Admiral Gene Larocque (pp. 190-191):
After the war, we were the most powerful nation in the world. Our breadbasket was full. We enjoyed being the big shots. We were running the world. We were the only major country that wasn't devastated. France, Britain, Italy, Germany had all felt it. The Soviet Union, our big ally, was on its knees. Twenty million dead.
We are unique in the world, a nation of thirty million war veterans. We're the only country in the world that's been fighting a war since 1940. Count the wars -- Korea, Vietnam -- count the years. We have built up in our body politic a group of old men who look upon military service as a noble adventure. It was the big excitement of their lives and they'd like to see young people come along and share that excitement. We are unique.
We've always gone somewhere else to fight our wars, so we've not really learned about its horror. Seventy percent of our military budget is to fight somewhere else. [ . . . ]
Our military runs our foreign policy. The State Department simply goes around and tidies up the messes the military makes. The State Department has become the lackey of the Pentagon. Before World War Two, this never happened. You had a War Department, you had a Navy Department. Only if there was a war did they step up front. The ultimate control was civilian. World War Two changed all this. [ . . . ]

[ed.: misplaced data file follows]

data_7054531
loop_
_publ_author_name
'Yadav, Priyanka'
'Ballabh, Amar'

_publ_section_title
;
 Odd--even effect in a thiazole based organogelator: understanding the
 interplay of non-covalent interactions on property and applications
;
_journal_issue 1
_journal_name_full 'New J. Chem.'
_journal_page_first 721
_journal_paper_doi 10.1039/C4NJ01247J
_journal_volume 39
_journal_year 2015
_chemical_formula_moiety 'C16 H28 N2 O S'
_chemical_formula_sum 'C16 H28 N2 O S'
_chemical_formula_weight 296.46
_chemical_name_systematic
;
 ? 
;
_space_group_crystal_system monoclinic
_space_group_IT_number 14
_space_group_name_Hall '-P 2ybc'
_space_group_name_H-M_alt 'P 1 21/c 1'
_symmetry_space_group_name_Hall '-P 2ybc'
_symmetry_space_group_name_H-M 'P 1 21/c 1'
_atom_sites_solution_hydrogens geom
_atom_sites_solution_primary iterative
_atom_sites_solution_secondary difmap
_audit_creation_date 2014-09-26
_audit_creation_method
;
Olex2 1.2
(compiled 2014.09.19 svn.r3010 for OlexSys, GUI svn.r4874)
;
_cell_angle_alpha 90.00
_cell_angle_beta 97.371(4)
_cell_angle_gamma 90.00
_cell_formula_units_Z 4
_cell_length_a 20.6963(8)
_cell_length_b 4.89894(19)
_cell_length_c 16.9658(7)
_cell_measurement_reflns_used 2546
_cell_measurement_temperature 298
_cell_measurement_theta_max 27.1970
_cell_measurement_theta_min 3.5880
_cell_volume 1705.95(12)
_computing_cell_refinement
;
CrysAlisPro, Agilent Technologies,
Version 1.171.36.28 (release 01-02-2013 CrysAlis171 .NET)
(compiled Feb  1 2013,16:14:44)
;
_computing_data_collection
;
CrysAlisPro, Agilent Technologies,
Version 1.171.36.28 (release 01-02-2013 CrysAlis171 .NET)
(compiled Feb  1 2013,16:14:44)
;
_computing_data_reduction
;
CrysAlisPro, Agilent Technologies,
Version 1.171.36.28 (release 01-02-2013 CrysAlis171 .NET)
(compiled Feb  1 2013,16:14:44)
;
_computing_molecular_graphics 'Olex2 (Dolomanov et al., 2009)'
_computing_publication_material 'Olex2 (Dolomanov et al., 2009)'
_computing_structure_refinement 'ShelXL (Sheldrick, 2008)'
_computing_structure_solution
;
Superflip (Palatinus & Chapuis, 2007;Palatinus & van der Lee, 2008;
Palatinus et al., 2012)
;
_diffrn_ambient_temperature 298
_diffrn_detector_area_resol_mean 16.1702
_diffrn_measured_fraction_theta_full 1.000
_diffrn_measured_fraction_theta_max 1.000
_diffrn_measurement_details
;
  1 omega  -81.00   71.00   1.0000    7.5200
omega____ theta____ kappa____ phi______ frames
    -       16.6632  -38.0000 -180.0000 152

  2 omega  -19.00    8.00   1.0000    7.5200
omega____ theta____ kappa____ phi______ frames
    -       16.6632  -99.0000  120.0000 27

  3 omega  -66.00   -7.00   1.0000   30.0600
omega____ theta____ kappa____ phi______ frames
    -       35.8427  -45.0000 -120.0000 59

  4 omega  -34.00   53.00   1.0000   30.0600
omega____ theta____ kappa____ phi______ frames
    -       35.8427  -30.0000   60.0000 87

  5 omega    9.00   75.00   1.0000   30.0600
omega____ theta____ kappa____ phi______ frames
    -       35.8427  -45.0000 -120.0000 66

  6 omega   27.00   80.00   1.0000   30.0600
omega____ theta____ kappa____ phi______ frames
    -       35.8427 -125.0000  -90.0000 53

Nuclear weapons have become the conventional weapons. We seriously considered using them in Vietnam. I was in the Pentagon myself trying to decide what targets we could use. We explored every way we could to win that war, believe me. We just couldn't find a good enough target. We were not concerned about the opprobrium attached to the use of nuclear weapons.
I was in Vietnam. I saw the senseless waste of human beings. I saw this bunch of marines come off this air-conditioned ship. Nothing was too good for our sailors, soldiers, and marines. We send 'em ashore as gung ho young nineteen-year-old husky nice-looking kids and bring 'em back in black rubber body bags. They are a few little pieces left over, some entrails and limbs that don't fit in the bags. Then you take a fire hose and you hose down the deck and push that stuff over the side.